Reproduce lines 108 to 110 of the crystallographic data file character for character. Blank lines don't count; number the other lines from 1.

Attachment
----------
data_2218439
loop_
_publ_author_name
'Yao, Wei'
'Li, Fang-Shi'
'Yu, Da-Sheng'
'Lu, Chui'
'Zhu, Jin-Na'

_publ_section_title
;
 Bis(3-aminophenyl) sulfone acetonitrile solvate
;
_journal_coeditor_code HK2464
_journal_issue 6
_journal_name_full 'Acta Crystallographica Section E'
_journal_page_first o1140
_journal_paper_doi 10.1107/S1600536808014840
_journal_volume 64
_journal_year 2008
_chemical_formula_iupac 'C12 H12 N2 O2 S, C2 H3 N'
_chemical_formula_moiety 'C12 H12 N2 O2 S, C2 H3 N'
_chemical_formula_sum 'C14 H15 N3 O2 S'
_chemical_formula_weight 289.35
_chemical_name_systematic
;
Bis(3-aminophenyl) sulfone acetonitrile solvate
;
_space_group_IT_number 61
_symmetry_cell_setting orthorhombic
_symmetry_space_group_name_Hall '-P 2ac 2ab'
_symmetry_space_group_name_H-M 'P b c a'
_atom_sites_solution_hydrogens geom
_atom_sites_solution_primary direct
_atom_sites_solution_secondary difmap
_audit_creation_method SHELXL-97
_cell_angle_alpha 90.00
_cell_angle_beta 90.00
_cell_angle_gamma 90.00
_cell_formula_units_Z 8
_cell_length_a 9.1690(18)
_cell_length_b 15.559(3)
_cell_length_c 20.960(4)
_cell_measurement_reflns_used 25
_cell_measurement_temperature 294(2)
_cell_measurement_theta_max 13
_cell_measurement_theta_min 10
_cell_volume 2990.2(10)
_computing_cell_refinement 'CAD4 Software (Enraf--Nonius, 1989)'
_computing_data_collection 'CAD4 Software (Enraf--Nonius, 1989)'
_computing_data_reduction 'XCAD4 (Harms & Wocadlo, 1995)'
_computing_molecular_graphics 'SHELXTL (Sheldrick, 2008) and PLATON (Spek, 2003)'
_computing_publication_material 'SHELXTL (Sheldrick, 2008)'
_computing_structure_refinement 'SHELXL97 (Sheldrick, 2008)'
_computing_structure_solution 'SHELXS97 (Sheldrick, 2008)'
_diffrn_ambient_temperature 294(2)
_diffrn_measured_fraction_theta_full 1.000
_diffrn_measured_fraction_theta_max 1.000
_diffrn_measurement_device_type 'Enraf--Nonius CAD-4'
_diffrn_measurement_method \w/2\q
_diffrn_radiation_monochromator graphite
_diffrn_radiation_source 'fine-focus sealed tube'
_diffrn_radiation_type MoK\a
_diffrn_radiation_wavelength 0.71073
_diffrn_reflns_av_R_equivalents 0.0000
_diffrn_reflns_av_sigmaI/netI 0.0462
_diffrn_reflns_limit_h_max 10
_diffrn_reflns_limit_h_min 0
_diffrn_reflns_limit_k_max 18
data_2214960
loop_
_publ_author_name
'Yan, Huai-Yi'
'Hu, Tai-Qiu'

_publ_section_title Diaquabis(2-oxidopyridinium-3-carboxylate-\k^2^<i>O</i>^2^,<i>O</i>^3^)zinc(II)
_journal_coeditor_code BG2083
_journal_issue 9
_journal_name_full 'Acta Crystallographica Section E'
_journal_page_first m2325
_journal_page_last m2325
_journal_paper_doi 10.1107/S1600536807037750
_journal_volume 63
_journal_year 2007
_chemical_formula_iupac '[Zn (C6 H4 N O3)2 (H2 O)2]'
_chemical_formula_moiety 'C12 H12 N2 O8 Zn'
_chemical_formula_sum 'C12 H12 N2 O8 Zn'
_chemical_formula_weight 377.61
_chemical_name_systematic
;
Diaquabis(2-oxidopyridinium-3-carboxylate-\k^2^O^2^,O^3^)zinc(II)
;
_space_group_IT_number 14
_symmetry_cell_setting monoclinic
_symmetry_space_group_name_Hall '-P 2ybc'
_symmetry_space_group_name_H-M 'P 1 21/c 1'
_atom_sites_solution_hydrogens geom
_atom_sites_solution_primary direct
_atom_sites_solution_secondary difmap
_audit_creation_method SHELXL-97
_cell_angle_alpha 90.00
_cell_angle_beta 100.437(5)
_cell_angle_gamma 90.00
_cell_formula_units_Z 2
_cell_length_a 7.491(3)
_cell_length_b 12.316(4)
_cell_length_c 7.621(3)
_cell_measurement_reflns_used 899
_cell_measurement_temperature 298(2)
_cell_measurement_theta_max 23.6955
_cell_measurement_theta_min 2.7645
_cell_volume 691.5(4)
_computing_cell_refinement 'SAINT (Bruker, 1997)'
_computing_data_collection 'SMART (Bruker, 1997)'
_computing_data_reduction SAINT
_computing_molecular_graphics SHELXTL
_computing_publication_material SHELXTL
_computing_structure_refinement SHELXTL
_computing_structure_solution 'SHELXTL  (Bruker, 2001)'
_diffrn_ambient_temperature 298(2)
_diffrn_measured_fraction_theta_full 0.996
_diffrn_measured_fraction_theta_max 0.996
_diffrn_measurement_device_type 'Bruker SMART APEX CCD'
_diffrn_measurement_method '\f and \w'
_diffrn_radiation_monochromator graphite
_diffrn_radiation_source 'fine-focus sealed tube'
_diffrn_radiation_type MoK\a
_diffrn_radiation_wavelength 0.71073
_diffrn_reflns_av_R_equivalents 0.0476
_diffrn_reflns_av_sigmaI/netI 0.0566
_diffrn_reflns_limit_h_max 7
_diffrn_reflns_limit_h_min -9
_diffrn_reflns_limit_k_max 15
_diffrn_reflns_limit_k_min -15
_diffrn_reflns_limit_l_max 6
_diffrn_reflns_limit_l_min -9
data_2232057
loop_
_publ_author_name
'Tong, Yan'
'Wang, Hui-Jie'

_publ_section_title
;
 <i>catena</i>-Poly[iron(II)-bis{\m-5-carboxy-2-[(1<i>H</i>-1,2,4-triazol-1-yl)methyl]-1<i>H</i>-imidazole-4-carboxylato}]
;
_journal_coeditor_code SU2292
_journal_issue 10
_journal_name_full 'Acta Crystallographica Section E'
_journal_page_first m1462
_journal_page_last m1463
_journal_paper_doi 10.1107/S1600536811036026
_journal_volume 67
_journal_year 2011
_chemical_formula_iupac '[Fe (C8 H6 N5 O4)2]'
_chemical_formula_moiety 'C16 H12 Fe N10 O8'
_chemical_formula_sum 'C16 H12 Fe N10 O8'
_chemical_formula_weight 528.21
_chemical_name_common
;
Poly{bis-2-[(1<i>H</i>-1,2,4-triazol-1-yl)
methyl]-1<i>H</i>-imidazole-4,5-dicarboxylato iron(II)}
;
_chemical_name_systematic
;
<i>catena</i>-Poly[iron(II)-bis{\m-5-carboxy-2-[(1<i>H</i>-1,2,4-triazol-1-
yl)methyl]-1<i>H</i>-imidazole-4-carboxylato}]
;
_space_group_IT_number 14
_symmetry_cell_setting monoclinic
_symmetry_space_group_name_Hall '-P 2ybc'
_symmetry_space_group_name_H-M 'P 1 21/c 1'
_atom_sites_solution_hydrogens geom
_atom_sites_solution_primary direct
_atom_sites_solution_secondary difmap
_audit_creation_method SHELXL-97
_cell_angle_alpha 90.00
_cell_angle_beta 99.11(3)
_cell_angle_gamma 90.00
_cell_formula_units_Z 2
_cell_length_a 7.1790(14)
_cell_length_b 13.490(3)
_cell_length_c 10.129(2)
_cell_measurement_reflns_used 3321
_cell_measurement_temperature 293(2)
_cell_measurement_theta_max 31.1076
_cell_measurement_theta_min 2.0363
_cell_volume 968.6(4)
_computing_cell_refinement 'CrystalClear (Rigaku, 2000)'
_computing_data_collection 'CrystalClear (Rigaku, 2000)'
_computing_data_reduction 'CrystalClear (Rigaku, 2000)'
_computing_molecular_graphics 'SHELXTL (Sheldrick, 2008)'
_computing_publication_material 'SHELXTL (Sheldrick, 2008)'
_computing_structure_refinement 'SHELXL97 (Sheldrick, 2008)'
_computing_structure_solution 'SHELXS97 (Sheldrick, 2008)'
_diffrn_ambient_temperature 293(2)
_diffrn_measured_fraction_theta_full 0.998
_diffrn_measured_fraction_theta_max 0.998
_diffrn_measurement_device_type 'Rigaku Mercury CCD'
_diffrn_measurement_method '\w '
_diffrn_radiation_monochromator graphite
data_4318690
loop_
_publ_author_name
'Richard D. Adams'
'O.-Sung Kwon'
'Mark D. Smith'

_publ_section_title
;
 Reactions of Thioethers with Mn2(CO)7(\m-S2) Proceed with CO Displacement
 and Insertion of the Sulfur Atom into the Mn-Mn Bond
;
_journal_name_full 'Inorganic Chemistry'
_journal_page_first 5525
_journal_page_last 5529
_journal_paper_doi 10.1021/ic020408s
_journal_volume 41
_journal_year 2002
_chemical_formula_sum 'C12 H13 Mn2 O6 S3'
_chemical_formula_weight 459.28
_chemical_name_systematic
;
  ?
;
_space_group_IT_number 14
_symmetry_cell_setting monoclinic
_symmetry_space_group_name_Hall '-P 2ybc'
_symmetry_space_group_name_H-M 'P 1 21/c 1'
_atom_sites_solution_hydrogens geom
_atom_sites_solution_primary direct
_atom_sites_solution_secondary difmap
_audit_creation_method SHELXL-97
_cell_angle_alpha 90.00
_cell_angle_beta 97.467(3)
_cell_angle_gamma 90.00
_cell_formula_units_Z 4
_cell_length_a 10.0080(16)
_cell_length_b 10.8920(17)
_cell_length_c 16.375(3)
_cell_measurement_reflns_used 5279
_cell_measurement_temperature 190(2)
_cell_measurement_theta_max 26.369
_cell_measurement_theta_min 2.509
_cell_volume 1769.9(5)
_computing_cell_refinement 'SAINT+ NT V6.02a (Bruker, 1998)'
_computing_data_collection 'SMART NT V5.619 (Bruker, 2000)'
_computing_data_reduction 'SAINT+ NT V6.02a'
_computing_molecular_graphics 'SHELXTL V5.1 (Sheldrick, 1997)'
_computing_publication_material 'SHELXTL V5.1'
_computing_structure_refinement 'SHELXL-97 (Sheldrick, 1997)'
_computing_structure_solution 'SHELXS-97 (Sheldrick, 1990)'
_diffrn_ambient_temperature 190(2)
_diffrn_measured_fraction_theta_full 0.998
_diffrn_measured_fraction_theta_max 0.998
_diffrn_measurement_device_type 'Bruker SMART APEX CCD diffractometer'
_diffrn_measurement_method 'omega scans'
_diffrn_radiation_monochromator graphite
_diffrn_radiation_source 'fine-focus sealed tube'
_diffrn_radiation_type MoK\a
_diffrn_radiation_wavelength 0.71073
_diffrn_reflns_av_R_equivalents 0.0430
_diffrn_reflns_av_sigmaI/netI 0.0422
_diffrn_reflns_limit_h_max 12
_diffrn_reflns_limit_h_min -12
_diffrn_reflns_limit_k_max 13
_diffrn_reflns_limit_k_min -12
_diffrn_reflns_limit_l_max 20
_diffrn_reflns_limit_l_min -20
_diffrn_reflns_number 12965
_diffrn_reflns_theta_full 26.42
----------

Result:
_cell_measurement_theta_max 23.6955
_cell_measurement_theta_min 2.7645
_cell_volume 691.5(4)